We accomplish our mission by using innovative print-on-demand technology, by minimizing overhead and by not aiming for excessive profits. We are very mobile and can quickly decide and move on a project. Our marketing reach is worldwide.
I still find it amazing what we have accomplished so far, with a small but dedicated and passionate staff, coupled with productive technologies and a group of top international authors and editors that make up a veritable “Who’s Who” in their specialties. We’re quite proud of where we are today.
Is there a typical book in your list that represents the kind of books Sense Publishers seeks to bring the Education Research field?
Peter: Well, as mentioned earlier, we consider lots of topics that might get overlooked or be considered too outside the mainstream for some of the other publishers. For example, our top five bestsellers in the past ten years include an interesting variety of topics, some mainstream, some not.
Our best-selling book to date is one called Low-Fat Love, by Patricia Leavy, which is actually a novel, “social fiction” that illustrates issues important in Educational Research and is not only a good read, but used as a discussion-provoking text in college classes. On the other end of the spectrum, another bestseller is Understanding and Developing Science Teachers' Pedagogical Content Knowledge 2nd Edition edited by a team of researchers from Australia.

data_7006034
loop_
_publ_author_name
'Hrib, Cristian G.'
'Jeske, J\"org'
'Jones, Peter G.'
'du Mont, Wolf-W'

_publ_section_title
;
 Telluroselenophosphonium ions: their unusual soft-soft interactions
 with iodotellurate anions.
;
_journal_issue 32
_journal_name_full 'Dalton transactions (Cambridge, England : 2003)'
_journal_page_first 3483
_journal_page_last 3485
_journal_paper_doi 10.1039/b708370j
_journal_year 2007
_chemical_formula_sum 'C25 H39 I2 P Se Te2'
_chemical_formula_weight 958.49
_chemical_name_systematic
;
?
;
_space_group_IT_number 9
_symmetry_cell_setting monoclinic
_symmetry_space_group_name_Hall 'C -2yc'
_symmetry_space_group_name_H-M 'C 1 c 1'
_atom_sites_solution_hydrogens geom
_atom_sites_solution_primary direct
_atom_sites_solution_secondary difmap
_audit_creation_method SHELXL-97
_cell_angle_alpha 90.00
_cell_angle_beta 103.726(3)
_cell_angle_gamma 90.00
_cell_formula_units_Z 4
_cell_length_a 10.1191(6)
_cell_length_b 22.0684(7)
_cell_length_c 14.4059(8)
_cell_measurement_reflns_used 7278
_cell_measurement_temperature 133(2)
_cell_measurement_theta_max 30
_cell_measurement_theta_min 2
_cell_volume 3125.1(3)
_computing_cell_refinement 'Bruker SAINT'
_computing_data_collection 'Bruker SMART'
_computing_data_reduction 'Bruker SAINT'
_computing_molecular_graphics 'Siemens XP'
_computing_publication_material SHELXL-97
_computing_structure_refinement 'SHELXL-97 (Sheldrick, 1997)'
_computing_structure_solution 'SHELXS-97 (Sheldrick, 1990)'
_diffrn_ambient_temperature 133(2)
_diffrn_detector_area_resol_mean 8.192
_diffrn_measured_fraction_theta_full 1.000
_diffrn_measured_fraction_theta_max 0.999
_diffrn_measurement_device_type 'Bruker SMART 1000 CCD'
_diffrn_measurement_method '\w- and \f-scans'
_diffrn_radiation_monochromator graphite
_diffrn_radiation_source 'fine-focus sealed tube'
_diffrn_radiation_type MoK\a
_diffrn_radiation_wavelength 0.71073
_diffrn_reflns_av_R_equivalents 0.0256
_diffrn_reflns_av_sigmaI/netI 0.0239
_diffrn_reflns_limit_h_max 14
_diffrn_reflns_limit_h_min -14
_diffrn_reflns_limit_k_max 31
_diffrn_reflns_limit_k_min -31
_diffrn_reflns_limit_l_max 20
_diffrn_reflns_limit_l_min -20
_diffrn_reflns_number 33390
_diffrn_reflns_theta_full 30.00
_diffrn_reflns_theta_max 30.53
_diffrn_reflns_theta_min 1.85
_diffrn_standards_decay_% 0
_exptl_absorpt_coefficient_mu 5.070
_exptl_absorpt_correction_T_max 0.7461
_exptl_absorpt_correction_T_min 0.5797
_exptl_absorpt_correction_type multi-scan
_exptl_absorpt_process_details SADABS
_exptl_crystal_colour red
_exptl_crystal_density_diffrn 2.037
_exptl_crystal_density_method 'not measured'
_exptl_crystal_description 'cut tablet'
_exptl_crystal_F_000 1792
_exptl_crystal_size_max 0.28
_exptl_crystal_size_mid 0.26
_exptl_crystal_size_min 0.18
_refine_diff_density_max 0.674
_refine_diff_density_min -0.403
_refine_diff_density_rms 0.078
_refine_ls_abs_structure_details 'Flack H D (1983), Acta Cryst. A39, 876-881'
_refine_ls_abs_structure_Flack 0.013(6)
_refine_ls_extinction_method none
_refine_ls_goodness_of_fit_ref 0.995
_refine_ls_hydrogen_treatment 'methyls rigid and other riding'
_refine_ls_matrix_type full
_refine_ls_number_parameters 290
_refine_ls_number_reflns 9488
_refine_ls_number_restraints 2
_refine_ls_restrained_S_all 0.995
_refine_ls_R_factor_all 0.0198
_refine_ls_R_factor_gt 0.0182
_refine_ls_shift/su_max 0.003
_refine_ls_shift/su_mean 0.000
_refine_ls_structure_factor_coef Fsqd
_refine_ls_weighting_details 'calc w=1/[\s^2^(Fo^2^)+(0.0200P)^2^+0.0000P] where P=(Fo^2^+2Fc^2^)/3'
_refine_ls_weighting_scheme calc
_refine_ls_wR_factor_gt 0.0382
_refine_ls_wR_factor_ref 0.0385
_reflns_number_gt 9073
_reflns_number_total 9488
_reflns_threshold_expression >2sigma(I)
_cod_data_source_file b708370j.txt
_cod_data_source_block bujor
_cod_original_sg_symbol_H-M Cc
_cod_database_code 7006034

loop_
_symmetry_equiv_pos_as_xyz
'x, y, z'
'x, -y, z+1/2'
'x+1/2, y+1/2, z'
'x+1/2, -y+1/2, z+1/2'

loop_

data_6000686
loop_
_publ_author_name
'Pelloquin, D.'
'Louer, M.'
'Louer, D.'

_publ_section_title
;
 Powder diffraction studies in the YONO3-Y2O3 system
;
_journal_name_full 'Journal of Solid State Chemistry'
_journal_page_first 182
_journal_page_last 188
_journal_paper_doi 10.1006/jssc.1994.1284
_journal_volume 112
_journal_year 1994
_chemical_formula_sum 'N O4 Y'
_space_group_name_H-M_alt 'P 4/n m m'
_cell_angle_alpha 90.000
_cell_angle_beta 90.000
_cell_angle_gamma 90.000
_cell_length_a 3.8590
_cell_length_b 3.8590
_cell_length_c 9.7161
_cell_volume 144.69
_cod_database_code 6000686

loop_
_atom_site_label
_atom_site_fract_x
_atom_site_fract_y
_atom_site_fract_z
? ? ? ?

We then have Urban Science Education for the Hip-Hop Generation, by Christopher Emdin out of Columbia University in NY, which focuses on teaching high-school science through the use of hip-hop. Then a perennial, mainstream classic, Doing Educational Research, by Ken Tobin, a world-class educator. And finally, a book that typifies our “edgy” culture and education titles, The Great White North: Exploring Whiteness, Privilege and Identity in Education by Canadians Paul Carr and Darren Lund.